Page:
(Reuters) - A father-daughter doctor team on Monday filed a lawsuit challenging a Kansas state law due to take effect in July that would ban a common second trimester abortion procedure that lawmaker supporters termed "dismemberment abortions."
The ban "will undermine their patients' rights to be free from unnecessary medical procedures and to make medical decisions, in conjunction with their physicians, that are in their best interests," the doctors' state court lawsuit said.
Kansas Governor Sam Brownback in April signed the bill prohibiting the use of dilation and evacuation effective July 1. The bill says the procedure can result in the fetus being extracted in pieces.
A spokeswoman for Kansas Attorney General Derek Schmidt said in a statement: "As is our duty, our office will provide for a vigorous defense of the state's duly enacted laws."
The lawsuit was filed in district court in Shawnee County, Kansas. A hearing had yet to be scheduled.
Nancy Northup, president and chief executive officer of the Center for Reproductive Rights, said the center was confident a court would block the law from taking effect.
"This is yet another in a relentless barrage of attacks to block women's access to constitutionally protected abortion services," Northup said in a statement.
The plaintiffs, Drs. Herbert Hodes and Traci Nauser, run a clinic in Overland Park that is one of three abortion providers in Kansas.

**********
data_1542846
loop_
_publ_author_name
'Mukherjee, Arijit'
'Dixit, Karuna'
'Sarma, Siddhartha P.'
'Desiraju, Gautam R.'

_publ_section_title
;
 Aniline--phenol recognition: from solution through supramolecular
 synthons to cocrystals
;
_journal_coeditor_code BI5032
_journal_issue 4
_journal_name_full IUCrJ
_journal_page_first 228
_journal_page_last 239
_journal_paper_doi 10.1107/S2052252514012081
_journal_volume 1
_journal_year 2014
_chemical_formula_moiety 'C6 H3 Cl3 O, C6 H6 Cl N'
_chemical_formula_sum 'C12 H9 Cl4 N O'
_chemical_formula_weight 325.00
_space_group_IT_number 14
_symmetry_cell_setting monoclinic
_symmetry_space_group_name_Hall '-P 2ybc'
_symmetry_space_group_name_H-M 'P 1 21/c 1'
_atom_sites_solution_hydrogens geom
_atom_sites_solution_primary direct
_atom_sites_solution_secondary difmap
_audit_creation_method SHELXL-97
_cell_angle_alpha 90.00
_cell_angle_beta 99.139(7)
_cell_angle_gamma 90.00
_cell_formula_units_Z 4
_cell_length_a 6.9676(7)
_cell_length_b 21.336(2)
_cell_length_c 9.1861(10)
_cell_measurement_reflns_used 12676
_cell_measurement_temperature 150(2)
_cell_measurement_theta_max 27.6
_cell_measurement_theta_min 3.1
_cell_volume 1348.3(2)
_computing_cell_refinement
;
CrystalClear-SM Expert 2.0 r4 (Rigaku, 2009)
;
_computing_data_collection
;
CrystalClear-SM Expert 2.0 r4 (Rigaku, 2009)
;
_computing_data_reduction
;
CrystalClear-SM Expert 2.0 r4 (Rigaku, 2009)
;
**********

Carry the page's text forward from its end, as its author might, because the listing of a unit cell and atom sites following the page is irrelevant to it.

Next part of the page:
The lawsuit says dilation and evacuation is performed starting at about 15 weeks pregnancy and is the most commonly used method of abortion in the second trimester.
The procedure is used in about 8 or 9 percent of abortions, according to the Guttmacher Institute, a research group that supports the right to abortion but whose research is cited by both sides in the debate.
Nearly 90 percent of abortions are performed in the first trimester, it said.
Doctors are subject to criminal prosecution for violations of the Kansas law, which allows use of the procedure to preserve the life of a pregnant woman or when the woman's health is in serious jeopardy from the pregnancy.
Oklahoma's governor in April signed a similar ban into law, which takes effect in November. Similar legislation was introduced in Missouri and South Carolina.
(Reporting by David Bailey in Minneapolis; Editing by Mohammad Zargham)